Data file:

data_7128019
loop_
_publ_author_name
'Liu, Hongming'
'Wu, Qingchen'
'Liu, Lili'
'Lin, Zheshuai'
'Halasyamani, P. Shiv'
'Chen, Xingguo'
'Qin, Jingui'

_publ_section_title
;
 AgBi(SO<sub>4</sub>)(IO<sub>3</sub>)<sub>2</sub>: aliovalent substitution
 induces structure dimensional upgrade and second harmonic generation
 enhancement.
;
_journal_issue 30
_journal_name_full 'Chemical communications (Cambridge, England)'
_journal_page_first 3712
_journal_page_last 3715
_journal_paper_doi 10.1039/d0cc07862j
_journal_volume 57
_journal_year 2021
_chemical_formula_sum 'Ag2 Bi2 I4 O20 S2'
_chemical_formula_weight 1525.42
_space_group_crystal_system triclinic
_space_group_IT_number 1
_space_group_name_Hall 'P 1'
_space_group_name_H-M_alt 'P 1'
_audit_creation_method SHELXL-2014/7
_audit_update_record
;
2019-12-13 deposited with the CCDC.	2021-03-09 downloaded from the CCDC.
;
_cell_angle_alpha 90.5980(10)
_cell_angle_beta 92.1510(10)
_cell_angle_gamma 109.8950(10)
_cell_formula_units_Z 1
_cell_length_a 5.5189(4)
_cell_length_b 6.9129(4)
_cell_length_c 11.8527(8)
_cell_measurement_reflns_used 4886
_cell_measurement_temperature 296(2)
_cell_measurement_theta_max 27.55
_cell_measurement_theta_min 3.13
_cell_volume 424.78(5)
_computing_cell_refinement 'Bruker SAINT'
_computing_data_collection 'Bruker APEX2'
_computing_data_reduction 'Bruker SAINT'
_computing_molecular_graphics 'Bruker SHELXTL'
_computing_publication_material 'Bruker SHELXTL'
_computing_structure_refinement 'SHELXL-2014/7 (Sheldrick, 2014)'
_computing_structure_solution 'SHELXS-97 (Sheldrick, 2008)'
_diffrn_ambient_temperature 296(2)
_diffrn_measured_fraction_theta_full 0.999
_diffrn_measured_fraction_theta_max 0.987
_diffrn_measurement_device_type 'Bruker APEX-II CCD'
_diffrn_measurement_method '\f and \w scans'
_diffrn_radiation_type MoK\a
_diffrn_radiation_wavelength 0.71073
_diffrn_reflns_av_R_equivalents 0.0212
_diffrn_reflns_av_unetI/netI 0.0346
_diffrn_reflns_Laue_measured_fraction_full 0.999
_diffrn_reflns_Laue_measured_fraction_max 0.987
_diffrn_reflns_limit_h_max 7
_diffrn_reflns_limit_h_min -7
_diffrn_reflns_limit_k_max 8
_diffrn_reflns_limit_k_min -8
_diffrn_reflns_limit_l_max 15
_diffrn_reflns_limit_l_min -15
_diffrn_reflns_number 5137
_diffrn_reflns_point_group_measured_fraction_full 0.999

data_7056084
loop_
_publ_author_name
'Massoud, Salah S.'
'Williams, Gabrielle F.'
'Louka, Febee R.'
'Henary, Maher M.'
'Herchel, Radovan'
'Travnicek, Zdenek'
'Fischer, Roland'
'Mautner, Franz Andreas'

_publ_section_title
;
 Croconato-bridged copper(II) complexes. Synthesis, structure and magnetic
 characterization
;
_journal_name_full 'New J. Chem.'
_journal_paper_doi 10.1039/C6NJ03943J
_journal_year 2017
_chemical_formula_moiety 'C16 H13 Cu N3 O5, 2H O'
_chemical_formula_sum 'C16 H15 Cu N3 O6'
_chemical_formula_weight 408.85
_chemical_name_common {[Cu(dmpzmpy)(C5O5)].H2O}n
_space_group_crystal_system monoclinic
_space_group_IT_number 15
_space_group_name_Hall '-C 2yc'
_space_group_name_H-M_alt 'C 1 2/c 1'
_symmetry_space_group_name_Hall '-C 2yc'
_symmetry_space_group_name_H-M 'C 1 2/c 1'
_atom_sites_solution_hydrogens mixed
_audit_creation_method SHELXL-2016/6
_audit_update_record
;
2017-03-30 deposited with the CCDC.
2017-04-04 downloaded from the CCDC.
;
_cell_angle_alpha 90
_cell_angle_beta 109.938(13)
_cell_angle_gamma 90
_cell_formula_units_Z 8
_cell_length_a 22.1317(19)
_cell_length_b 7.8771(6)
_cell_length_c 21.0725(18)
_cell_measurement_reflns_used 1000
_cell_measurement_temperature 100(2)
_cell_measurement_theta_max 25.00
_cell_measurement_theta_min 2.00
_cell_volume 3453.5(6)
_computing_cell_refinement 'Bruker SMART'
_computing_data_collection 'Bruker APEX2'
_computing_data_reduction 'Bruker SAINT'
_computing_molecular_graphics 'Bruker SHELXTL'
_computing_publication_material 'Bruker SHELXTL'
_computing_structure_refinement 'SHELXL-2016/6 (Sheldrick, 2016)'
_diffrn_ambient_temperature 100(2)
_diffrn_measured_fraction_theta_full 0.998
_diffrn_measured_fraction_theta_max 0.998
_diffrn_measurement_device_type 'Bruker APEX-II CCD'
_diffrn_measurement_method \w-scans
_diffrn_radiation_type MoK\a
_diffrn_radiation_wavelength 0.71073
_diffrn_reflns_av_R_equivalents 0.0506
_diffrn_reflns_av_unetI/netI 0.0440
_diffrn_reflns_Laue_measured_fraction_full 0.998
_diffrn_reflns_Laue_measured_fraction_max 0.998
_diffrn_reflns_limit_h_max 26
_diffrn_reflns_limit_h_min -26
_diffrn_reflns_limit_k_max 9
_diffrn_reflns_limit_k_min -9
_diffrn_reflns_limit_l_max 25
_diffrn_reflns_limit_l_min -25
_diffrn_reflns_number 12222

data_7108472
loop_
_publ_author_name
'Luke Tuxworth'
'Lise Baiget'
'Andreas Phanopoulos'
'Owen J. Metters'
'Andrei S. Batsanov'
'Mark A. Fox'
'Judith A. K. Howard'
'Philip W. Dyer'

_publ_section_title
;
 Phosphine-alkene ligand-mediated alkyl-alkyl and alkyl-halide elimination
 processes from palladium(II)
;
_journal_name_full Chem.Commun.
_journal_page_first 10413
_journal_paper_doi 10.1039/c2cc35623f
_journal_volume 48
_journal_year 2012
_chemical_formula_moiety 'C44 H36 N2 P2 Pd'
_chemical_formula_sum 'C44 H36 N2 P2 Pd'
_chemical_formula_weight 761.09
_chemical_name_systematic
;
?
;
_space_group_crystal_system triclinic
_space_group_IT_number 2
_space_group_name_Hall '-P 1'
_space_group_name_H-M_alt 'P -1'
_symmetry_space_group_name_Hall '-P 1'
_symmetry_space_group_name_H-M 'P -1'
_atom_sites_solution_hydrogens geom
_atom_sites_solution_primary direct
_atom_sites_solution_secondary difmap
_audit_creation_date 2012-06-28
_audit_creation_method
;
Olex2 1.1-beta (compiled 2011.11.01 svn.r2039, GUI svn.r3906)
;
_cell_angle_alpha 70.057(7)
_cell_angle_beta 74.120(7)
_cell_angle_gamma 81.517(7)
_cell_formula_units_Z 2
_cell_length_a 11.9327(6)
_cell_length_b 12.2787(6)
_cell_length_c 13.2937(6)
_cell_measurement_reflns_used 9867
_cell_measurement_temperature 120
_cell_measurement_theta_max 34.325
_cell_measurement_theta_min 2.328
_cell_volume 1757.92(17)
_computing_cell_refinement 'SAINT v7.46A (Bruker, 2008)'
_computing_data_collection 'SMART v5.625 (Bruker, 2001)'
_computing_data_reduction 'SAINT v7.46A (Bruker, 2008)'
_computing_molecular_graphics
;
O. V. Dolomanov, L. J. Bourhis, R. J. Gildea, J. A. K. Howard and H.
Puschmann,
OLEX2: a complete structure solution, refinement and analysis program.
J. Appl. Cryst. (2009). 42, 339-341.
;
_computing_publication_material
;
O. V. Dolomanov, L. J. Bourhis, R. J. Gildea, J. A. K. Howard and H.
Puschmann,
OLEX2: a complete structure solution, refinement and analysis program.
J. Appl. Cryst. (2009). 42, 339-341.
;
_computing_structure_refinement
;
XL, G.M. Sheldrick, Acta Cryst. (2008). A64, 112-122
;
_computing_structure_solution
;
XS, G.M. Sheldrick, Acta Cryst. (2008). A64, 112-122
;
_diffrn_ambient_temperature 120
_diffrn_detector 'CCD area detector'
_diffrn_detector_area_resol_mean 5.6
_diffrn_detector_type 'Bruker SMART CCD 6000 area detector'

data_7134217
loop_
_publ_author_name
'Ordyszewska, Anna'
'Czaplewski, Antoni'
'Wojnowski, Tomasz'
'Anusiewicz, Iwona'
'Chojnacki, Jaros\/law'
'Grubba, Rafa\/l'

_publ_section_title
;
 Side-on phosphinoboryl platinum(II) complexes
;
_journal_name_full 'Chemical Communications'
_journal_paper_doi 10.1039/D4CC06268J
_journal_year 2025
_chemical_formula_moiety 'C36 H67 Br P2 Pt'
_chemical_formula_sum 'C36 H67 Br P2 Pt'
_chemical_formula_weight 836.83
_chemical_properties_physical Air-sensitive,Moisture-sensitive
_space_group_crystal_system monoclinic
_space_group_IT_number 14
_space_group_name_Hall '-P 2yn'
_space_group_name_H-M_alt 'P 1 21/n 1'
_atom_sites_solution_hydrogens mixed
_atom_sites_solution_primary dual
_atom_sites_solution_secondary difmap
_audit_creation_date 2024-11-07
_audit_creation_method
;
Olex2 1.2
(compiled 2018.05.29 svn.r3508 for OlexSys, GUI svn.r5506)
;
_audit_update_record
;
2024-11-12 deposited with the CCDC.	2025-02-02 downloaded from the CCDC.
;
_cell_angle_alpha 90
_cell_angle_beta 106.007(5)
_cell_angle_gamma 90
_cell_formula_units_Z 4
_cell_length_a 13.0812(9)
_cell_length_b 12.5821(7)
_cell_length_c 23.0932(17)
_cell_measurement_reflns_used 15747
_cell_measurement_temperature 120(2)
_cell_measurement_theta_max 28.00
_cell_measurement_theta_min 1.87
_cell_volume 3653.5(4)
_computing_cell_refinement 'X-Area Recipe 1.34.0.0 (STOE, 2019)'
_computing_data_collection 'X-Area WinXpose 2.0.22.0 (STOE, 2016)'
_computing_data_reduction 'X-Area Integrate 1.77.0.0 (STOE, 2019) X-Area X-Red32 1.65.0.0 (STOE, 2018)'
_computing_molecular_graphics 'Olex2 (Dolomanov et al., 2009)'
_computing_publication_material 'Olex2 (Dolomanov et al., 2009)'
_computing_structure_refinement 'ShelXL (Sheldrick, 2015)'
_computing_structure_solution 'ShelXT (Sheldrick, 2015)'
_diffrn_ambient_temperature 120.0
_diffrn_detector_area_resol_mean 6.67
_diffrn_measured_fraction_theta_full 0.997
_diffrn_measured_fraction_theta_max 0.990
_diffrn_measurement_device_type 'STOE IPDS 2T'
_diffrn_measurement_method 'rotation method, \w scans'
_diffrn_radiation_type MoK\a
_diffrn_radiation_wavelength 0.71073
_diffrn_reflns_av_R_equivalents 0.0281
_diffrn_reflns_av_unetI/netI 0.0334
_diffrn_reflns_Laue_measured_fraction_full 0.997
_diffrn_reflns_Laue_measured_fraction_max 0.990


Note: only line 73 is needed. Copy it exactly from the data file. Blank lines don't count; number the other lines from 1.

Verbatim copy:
data_7056084